The Kumbh Mela begins with the Shahi Snan. Where many saints take a dip in the holy river of the Kumbh site organized by the saints. Shahi Snan is a major part of Kumbh Mela, the dates of Shahi Snan are announced well in advance. In this bath, the sequence of royal bath of all the thirteen akhadas is determined and before them no one can go down to the river for bath. At times, there are fierce conflicts and clashes among the sadhus regarding the royal bath.

This tradition of royal bath started much later. This tradition of Shahi Snan is believed to have started between 14th and 16th century. This was the time when the invasions of foreign invaders had started one after the other. With the passage of time, seeing the trauma on their religion, the sadhus became very furious and they started taking iron from the Muslim rulers for the protection of religion. Seeing this fighting skills of the Naga Sadhus, many rulers gave them a special place in their armies.

The Muslim rulers themselves took the help of Naga Sadhus many times in battle and in return for their help, paying special respect to them, decided to give them the opportunity to bathe before ordinary people. Simultaneously, the heads of these Naga sadhus were taken to the bathing place on palanquins and chariots like kings. Due to its grandeur and majestic opulence, this bath got the name Shahi Snan.

During the royal bath, sages and saints, elephants and horses come to take a bath sitting on gold and silver palanquins. This bath takes place on a special Muhurta, on which all the sadhus gather on the shore and shout slogans loudly. It is believed that one attains immortality by taking a dip in the river during this Muhurta. This Muhurta starts at around 4 pm. After the sadhus, the general public is given the opportunity to take a bath.

Modern Tradition of Kumbh Mela

In the present period, many changes have taken place in the Kumbh Mela. Out of which most of the changes are very good and they have done the work of increasing the importance of the festival of Kumbh even more. In the earlier times, the Kumbh Mela was organized in a very chaotic manner and due to no rules and regulations, there used to be bloody conflicts among the sadhus over the first bath. Due to which many common people had to lose their lives along with the sadhus.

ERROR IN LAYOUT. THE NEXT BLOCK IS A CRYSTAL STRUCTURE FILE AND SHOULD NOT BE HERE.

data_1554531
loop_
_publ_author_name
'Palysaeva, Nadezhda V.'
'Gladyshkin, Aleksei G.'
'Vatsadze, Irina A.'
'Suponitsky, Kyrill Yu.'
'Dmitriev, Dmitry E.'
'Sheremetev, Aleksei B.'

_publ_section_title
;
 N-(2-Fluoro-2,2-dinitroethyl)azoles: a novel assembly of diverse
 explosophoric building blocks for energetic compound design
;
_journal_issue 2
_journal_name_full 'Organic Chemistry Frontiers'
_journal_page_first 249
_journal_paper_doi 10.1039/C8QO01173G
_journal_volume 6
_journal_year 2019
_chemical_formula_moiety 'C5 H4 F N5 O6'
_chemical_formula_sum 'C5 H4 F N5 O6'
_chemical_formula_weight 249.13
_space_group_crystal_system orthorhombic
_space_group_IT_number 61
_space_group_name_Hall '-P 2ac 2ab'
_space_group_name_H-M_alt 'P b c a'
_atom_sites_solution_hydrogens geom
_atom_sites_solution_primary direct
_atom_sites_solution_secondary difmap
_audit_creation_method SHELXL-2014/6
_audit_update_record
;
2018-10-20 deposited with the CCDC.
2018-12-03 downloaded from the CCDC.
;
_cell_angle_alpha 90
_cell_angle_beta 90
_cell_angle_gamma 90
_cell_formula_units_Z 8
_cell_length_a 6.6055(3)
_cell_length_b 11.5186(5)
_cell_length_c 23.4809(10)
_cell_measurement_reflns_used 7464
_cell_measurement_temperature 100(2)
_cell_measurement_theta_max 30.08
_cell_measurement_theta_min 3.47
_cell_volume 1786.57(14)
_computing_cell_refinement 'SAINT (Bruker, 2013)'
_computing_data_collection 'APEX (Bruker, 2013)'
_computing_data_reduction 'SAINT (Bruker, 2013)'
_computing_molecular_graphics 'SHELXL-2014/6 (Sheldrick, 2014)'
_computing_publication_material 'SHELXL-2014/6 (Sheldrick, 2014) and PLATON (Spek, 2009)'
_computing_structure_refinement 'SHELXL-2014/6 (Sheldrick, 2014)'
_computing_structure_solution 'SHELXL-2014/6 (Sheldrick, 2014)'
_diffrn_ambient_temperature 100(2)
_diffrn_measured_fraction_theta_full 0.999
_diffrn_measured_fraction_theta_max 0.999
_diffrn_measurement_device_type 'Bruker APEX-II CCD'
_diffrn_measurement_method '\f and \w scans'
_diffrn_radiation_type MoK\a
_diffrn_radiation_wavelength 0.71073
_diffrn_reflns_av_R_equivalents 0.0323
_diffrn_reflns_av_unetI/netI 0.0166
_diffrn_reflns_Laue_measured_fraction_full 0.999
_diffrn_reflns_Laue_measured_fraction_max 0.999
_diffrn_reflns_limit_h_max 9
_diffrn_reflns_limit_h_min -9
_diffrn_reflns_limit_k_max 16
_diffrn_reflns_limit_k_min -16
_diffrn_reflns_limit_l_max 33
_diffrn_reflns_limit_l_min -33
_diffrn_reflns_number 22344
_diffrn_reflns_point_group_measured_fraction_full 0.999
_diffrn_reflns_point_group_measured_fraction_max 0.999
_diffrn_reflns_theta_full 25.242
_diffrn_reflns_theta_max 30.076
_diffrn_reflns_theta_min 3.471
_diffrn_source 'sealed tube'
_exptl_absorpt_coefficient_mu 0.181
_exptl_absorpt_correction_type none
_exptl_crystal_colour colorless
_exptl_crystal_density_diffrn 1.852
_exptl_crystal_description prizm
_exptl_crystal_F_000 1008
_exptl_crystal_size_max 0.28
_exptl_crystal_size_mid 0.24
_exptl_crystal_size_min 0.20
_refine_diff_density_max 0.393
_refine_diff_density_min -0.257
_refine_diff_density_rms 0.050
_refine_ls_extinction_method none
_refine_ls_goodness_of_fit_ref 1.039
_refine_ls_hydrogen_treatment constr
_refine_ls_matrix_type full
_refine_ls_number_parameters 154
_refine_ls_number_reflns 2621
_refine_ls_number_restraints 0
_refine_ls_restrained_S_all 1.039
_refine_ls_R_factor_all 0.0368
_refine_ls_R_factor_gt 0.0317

In the 19th century, many improvements were made by the British regarding the arrangement of Kumbh Mela. In which many important changes like cleanliness and order control were made. There is a lot of security, cleanliness and traffic arrangements in the Kumbh Melas organized in today’s time. Along with this, the sequence of royal bath is also fixed so that there is no mutual conflict between the sadhus.

History of Kumbh Mela

The history of Kumbh is quite ancient, historians believe that this festival dates back to about 600 years BC. is also being celebrated. Its present form was started during the reign of King Harshavardhana. There are many historical and mythological stories about the origin of this festival. The first story of the origin of the Kumbh Mela is described in the Puranas of Hinduism.

According to the legend, when Lord Indra became powerless due to the curse of Rishi Durvasha. Then, under the leadership of Daityaraj Bali, the demons attacked the heaven and defeated the gods, and after driving them out of heaven, established their suzerainty there. Then all the deities reached Lord Vishnu for help and narrated all their troubles to him.

Then Lord Vishnu said that you are not right for the gods and you should spend this time in a friendly manner. Along with this, he advised the gods to churn the ocean together with the demons in Ksheer Sagar and after drinking the nectar emanating from it, regain their powers by becoming immortal.

Then the gods, obeying Lord Vishnu, started the work of churning the ocean together with the demons. When Dhanvati appeared with the nectar urn at the end of the churning of the ocean, Indra’s son Jayant took the nectar urn and flew into the sky after receiving the gesture of the gods. After this, after getting the signal of Daityaguru Shukracharya, Daitya started chasing Jayant and after much difficulty caught him.

After this incident, there was a war between the gods and the demons for twelve days over the attainment of nectar, during which some drops of nectar fell on the earth and the four places where these drops fell, at present Kumbh Mela is organized at the same four places. Because the twelve days of the gods are equal to the twelve years of the earth. This is the reason that this festival of Kumbh is celebrated every 12 years.